Rademacher will be joined by presenters Elaine Edgcomb, Strategic Adviser to FIELD, and Elizabeth Kregor, Director of the Institute for Justice Clinic on Entrepreneurship at the University of Chicago. Additional microbusiness experts will join a roundtable discussion moderated by Joyce Klein, Director of FIELD. Discussion will focus on the role that microbusinesses play in creating jobs for LMI business owners and workers, describe progress that has been made toward achieving the Big Ideas for Jobs proposals on entrepreneurship, identify what policymakers and advocates can do next.
The event will take place at the Aspen Institute’s Washington, DC, offices on November 25 at noon EST. Please join us!
RSVP here to attend Big Ideas for Jobs: Entrepreneurship as Job Creation Strategy.
Asset-Building News Roundup - November 15, 2013
By Sean Luechtefeld on 11/15/2013 @ 09:30 AM
Next week, the National Coalition for Asian Pacific American Community Development (National CAPACD) will host a Congressional briefing titled 'Spotlight: Asian American & Pacific Islander Poverty.' The event will take place on Tuesday, November 20 from 11 am-12:30 pm at the Capitol Visitor Center, Room SVC 200-201. To RSVP, email Kevin Sanada.
On December 10, CFED and the Center for American Progress will host a Capitol Hill Policy Forum featuring Senator Elizabeth Warren (D-MA). This timely discussion of tax incentives and retirement savings will take place in the Dirksen Senate Office Building, Room SD-G50. This event is free, but space is limited, so advanced registration is required. Click here to RSVP via email.
New Jersey became the latest state to raise its minimum wage in the absence of a federal effort to do the same. Starting in January, workers in New Jersey will earn a minimum of $8.25 per hour, with an automatic cost-of-living adjustment being assessed annually. Read more here.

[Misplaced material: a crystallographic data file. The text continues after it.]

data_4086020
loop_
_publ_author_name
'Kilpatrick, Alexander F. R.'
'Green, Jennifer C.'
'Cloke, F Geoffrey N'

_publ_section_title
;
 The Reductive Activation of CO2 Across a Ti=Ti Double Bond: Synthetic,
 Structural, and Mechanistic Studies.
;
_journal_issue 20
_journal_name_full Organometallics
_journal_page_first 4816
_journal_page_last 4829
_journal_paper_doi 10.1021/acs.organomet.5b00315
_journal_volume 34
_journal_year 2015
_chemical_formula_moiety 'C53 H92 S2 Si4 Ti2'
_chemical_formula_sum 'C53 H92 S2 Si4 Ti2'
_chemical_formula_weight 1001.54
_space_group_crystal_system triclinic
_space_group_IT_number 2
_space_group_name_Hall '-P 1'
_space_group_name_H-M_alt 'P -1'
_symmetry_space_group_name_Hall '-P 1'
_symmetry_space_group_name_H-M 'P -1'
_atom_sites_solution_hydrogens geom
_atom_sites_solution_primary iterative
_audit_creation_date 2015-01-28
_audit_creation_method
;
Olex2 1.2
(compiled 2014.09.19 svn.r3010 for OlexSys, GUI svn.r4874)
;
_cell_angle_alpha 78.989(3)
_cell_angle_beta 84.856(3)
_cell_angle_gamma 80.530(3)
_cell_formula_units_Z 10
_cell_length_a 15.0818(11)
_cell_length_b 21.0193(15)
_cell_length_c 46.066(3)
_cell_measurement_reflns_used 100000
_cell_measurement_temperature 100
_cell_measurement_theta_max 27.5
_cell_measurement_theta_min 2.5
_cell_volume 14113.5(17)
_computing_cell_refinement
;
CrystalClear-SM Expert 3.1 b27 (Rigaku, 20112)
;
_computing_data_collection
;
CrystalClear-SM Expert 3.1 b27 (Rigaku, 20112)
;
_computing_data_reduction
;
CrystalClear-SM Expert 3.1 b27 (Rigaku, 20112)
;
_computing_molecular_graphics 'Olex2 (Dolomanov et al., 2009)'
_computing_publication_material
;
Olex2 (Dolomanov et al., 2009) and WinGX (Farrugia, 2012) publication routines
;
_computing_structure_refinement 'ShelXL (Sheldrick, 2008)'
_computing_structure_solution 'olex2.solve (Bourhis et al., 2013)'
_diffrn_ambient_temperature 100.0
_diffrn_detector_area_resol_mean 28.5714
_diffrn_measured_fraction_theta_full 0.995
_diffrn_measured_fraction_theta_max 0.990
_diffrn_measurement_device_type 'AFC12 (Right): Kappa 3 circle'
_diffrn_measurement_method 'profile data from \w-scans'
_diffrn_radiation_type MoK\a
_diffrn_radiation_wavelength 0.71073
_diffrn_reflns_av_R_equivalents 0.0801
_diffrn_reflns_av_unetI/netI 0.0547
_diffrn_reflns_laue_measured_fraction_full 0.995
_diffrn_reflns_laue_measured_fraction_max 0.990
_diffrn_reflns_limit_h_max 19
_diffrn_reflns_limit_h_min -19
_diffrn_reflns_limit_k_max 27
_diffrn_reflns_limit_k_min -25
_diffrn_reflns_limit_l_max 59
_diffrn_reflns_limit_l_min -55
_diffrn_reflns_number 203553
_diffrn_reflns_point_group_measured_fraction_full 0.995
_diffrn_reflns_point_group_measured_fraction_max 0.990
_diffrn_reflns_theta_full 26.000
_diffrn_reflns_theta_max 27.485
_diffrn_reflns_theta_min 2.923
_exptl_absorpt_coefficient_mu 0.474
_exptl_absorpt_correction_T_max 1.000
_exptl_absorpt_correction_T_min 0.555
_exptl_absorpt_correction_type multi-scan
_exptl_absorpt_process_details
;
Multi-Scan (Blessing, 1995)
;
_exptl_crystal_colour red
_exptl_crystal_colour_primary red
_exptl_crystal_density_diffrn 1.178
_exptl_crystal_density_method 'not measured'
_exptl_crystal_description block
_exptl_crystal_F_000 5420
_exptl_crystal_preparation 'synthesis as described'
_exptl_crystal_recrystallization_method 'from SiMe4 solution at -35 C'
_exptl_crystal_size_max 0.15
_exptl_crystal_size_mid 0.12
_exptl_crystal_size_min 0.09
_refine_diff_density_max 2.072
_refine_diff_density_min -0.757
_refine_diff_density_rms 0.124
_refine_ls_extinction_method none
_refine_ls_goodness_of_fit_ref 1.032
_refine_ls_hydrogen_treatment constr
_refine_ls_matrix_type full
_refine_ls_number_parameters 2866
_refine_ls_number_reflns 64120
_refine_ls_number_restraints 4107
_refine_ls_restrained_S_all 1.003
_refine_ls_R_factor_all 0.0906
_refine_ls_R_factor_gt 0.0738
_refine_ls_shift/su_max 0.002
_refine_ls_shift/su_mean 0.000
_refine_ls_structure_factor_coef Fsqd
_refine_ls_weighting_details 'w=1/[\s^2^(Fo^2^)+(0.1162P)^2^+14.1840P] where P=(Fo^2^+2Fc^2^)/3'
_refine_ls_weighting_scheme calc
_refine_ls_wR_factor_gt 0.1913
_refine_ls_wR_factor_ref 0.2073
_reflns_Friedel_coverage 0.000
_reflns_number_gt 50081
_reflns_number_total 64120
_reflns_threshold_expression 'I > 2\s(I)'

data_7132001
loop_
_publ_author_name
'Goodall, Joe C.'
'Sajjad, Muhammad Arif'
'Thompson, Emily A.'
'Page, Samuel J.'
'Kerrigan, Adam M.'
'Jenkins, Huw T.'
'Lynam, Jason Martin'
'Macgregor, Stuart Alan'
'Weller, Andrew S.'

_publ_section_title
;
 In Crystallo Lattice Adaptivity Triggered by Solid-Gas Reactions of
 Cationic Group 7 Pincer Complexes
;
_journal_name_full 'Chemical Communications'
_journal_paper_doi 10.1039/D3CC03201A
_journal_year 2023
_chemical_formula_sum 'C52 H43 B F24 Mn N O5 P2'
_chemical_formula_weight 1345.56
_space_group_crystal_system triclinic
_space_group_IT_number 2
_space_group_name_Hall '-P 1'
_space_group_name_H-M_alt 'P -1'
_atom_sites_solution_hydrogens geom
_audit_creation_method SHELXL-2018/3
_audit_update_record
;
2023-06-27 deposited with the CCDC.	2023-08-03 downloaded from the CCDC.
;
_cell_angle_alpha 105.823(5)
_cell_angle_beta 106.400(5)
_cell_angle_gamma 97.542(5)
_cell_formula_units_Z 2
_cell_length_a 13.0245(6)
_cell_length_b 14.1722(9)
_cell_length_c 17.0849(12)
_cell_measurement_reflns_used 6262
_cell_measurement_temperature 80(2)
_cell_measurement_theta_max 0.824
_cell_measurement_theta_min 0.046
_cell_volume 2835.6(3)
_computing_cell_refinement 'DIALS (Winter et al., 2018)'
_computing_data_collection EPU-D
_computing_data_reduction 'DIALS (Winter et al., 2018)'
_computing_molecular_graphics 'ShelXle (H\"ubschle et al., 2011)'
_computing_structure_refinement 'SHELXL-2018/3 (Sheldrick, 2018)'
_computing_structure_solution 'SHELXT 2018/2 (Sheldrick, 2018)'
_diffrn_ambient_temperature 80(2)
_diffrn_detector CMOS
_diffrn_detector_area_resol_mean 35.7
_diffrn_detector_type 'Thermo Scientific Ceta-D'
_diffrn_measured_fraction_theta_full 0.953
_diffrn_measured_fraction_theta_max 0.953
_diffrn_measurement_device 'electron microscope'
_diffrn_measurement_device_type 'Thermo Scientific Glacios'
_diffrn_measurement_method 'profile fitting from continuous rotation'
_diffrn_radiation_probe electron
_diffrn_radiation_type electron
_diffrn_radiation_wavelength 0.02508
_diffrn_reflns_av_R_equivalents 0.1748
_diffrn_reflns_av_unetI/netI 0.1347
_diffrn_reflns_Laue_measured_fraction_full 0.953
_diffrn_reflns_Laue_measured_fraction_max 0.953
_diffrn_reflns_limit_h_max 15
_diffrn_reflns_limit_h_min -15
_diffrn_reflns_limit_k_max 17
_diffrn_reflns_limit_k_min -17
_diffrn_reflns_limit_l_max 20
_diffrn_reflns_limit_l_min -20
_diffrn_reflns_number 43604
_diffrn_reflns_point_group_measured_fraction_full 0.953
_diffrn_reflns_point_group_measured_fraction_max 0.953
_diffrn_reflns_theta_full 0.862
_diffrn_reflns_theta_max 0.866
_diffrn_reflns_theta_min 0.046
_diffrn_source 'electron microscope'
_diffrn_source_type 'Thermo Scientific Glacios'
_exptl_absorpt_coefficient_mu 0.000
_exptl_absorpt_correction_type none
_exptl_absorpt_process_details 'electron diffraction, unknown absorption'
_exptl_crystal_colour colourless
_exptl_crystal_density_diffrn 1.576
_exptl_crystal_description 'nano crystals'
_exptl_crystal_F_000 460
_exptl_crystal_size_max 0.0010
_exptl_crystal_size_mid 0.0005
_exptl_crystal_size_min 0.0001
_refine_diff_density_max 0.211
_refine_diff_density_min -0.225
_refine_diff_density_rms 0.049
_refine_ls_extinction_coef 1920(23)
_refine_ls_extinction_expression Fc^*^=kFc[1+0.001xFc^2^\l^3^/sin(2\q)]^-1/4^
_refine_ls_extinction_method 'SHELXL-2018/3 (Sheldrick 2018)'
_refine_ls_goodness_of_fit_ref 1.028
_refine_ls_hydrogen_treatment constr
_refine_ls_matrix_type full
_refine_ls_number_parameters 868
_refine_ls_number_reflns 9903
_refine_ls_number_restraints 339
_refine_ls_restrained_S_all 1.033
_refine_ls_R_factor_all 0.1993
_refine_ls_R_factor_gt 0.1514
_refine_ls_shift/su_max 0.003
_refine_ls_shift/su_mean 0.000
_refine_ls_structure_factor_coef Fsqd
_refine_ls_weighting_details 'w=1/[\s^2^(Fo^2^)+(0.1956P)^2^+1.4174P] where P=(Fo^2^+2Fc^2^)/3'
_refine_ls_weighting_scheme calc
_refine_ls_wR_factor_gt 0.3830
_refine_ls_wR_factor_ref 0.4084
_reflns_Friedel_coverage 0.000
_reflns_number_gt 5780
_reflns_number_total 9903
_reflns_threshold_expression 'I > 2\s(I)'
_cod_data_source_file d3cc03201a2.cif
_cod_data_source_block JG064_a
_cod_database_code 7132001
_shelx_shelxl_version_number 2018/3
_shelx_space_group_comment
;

Three states - Nevada, Idaho and Connecticut - launched their statewide asset-building coalitions. The Nevada program's website can be found here, while Idaho's is here. Connecticut's website is still under construction, but more information can be found here.
From the Assets & Opportunity Network
The Dallas Morning News yesterday reported that almost one in three children in Dallas County is growing up in poverty. Read more on the Assets & Opportunity Network blog.
The United Way of Greater Houston is hiring a Senior Program Manager for THRIVE, its family financial stability collaborative. Read more and apply here.
Financial Products for Immigrants & Communities of Color
By Emanuel Nieves on 11/14/2013 @ 10:30 AM
Last week, the Association for Public Policy Analysis & Management (APPAM) hosted its annual Fall Research Conference in Washington, DC. For the past four years, APPAM has included a number of panels, roundtables and other sessions that highlight new asset-based research, all of which have played a role in informing the work of the asset-building field. Organized and promoted by the Building Wealth over a Lifetime Working Group, this year’s APPAM conference included fourteen such sessions, one of which was a session I attended on Saturday titled Access to Financial Products and Services for Immigrants & Communities of Color.
The session featured both private and public sector panelists, including Sandy Fernandez of Citi Community Development, Jeffrey Cruz of the Office of Senator Elizabeth A. Warren, Lindsay Daniels of National Council of La Raza, Kathryn Glynn-Broderick of the New York City Office of Financial Empowerment and Kevin Sanada of the National Coalition for Asian Pacific American Community Development. These dynamic speakers came together to discuss how immigrants and communities of color were using and perceiving financial products and services post-recession.
Broadly, the research presented showed that most surveyed communities are actively using mainstream financial services and products, but the extent to which each does varies. Specifically, the NYC Office of Financial Empowerment found that among the three communities surveyed—Mexican, Ecuadorian and Chinese—the Chinese community had a much higher rate of being banked (95%) compared to the others surveyed (43% and 65%, respectively), which is even more surprising given they had been in the country for an average of four fewer years compared with the others. While not as dramatic, these data also showed up in the NCLR/CAPACD presentation; their research found that 90% of Asian-American/Pacific Islander (AAPI) respondents had a bank account, compared with 75% for Latino respondents.